In the first section of this interview
we discuss the early days and current status of LVADs, left ventricular
assist devices that are implanted to assist the weakened hearts
of patients with heart failure. In the following section we discuss
Abiocor, a new artificial heart that is now ready for human trials.
The FDA recently approved a new artificial heart device for
human trials called Abiocor. Can you tell us about that?.
A: The Abiocor system is an exciting alternative to VADs.
There are patients who have failure on both left and right side
of heart, or who have other problems that limit the use of LVADs.
In that setting we had no choice but to let the patient die. There
is now for the first time a totally implantable artificial heart
that could potentially allow us to implant a device that allows
patients to live for a long period of time. This is a new, well-designed
device. The design tales advantage of the fact that the right and
left sides of the heart don't have to pump blood at the same time
to provide compliance between each chamber. The company also designed
a battery system that allows transcutaneous electrical transfer.
This device has combined many of the lessons we have learned with
VADs and other heart devices about the management of critically
ill patients. This device could offer a new option to a lot of people.
While no human has yet received one of these devices, there have
been many cows operated on with considerable success. There's no
question in my mind that the device will be implanted in the near
future. The real decision for us will be to decide how many will
need the device. We don't really know what percentage of people
that we couldn't help with LVADs we would be able to help with the
total artificial heart.
This was tried before with the JARVIK7. That product marked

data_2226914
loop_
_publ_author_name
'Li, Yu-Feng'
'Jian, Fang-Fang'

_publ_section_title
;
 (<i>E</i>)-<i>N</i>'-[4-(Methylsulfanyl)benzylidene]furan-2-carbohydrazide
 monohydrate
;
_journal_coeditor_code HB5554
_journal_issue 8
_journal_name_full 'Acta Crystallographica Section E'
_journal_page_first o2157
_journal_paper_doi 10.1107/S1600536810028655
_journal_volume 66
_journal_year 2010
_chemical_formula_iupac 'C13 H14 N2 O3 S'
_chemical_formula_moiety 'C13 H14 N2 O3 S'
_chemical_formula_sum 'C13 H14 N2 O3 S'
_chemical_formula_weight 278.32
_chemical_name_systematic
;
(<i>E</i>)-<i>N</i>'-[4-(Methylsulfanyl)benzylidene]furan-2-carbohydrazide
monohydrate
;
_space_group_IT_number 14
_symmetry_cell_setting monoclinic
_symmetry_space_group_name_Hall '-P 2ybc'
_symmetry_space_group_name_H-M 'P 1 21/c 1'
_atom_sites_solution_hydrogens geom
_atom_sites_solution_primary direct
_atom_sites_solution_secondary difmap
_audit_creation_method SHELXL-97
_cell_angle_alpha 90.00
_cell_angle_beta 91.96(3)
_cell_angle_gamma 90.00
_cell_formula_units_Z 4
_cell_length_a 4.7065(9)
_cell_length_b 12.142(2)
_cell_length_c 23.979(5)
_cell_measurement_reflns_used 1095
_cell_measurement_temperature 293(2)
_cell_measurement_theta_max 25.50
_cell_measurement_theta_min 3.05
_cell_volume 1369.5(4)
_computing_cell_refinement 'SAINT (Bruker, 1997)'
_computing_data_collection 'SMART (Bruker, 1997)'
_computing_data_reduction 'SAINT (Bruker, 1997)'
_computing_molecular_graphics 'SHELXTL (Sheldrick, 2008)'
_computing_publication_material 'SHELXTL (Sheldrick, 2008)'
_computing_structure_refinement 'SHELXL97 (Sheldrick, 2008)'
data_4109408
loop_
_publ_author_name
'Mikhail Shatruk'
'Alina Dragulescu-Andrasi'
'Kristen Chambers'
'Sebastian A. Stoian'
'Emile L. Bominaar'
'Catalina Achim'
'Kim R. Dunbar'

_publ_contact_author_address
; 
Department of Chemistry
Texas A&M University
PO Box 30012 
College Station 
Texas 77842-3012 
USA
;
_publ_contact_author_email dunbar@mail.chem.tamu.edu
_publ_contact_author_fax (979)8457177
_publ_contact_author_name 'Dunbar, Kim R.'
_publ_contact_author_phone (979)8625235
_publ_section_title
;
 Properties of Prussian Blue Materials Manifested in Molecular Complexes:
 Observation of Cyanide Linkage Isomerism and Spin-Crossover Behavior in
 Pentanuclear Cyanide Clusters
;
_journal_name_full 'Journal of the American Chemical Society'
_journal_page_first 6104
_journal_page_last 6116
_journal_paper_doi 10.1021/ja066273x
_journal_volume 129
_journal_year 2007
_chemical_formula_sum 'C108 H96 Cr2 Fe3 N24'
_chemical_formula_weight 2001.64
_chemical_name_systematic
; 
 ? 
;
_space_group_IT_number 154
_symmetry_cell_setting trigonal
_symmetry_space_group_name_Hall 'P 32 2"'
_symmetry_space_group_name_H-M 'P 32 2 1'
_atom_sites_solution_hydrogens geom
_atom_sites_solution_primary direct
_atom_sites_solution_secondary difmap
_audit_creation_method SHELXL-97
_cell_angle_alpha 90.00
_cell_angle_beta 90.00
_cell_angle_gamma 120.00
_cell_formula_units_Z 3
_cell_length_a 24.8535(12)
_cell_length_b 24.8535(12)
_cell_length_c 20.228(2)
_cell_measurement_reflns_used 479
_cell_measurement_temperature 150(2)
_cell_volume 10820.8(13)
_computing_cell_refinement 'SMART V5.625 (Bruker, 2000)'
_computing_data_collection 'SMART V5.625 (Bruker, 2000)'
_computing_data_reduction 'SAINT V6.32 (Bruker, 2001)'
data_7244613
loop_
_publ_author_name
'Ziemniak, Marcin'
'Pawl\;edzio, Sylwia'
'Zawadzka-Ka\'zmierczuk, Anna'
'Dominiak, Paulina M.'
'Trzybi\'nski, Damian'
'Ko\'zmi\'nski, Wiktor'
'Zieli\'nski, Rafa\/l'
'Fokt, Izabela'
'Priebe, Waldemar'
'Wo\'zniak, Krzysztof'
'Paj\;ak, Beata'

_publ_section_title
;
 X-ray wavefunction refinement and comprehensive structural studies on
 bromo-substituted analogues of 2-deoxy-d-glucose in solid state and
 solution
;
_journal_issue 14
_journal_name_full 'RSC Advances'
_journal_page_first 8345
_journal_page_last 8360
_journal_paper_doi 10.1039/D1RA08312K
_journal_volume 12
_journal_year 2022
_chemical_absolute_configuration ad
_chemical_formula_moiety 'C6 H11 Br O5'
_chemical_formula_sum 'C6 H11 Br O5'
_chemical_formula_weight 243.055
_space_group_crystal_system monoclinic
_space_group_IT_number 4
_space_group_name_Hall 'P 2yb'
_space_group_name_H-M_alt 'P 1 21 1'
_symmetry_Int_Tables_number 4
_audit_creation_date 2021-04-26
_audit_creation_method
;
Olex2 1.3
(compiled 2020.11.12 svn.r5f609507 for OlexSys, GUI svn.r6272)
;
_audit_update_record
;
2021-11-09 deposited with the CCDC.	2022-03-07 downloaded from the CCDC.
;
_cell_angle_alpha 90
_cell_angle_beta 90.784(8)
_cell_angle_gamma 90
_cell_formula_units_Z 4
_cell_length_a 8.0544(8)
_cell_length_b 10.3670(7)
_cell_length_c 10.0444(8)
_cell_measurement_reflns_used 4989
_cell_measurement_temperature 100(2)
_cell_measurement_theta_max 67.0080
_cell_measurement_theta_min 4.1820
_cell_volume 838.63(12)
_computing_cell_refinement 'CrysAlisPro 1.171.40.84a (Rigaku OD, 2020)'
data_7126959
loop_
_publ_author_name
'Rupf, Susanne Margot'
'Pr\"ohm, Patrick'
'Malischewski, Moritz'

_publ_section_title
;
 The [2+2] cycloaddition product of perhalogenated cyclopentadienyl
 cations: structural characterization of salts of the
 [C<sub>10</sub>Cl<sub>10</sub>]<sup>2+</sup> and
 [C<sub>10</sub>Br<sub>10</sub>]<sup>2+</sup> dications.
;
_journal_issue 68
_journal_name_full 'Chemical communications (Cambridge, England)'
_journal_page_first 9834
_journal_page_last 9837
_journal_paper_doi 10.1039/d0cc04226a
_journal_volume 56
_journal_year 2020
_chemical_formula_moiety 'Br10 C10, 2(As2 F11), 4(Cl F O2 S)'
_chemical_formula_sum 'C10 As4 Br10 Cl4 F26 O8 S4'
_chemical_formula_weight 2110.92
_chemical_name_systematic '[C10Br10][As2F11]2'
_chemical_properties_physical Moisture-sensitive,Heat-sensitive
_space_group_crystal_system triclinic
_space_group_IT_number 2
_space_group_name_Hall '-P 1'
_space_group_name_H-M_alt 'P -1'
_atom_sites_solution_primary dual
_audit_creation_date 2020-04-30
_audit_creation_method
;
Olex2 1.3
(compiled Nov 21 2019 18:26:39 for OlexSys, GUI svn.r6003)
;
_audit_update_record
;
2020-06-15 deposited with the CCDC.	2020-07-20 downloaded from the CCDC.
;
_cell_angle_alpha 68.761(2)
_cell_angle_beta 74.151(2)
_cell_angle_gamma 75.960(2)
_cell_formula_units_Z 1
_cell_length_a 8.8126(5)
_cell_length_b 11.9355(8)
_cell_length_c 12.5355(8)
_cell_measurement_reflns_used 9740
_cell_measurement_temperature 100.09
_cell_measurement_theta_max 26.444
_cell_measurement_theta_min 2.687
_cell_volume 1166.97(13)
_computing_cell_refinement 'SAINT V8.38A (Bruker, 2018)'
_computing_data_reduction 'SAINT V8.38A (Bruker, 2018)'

the end of research in that area for quite a while. What has happened
since to encourage another try?
A: The JARVIK7 experience early on was probably too big
a step. It was actually a success to the extent that the scientists
proved they could replace the human heart and keep patient alive
with an artificial heart. However, the device did not provide the
quality of life that most of us would want. For that reason the
American public soured on the thought that you can use high technology
to build a bionic man The experience with JARVIK7 killed interest
in this area for almost a decade. It took a long time to rekindle
an interest in these device and convince the public that we were
not creating a Frankenstein, but instead developing an option that
might be viable for our loved ones. The Abiomed system is well designed
and I don't think we will fall into those pitfalls. However it will
be challenged by several factors. First, there is the LVAD that
can provide support for some patients. Patients will be faced with
a choice. They will usually choose based on the maturity of the
system. So it is important the Abiocor be used and become a mature,
patient friendly system. Of course it will depend how well the device
delivers what it needs to- high quality of blood pushed through
the body without a high incidence of stroke or infection.
How did the developers overcome the previous limitations seen
A: There were three big challenges to overcome. One, we
need a surface material that would allow blood to flow without a
high thromboembolic (clotting) incidence; two, we needed a mechanism
for having the blood be ejected from one chamber without needing
a big compliance chamber within the chest; third, we needed a battery
system that could power this device without risk of infection. One
by one these were addressed.
The Abiomed company created one of the first LVADs. It is perhaps
the most commonly used one in US today. But it is only used for
short-term support, as a bridge to transplant. One reason they are
popular is the very slick surface, made of a coating compound that
we believe reduces the incidence of stroke. As a physician I like
to use the pump, but only for a couple of days. The same coating
is used in the Abiocor heart. We had to make up for the fact that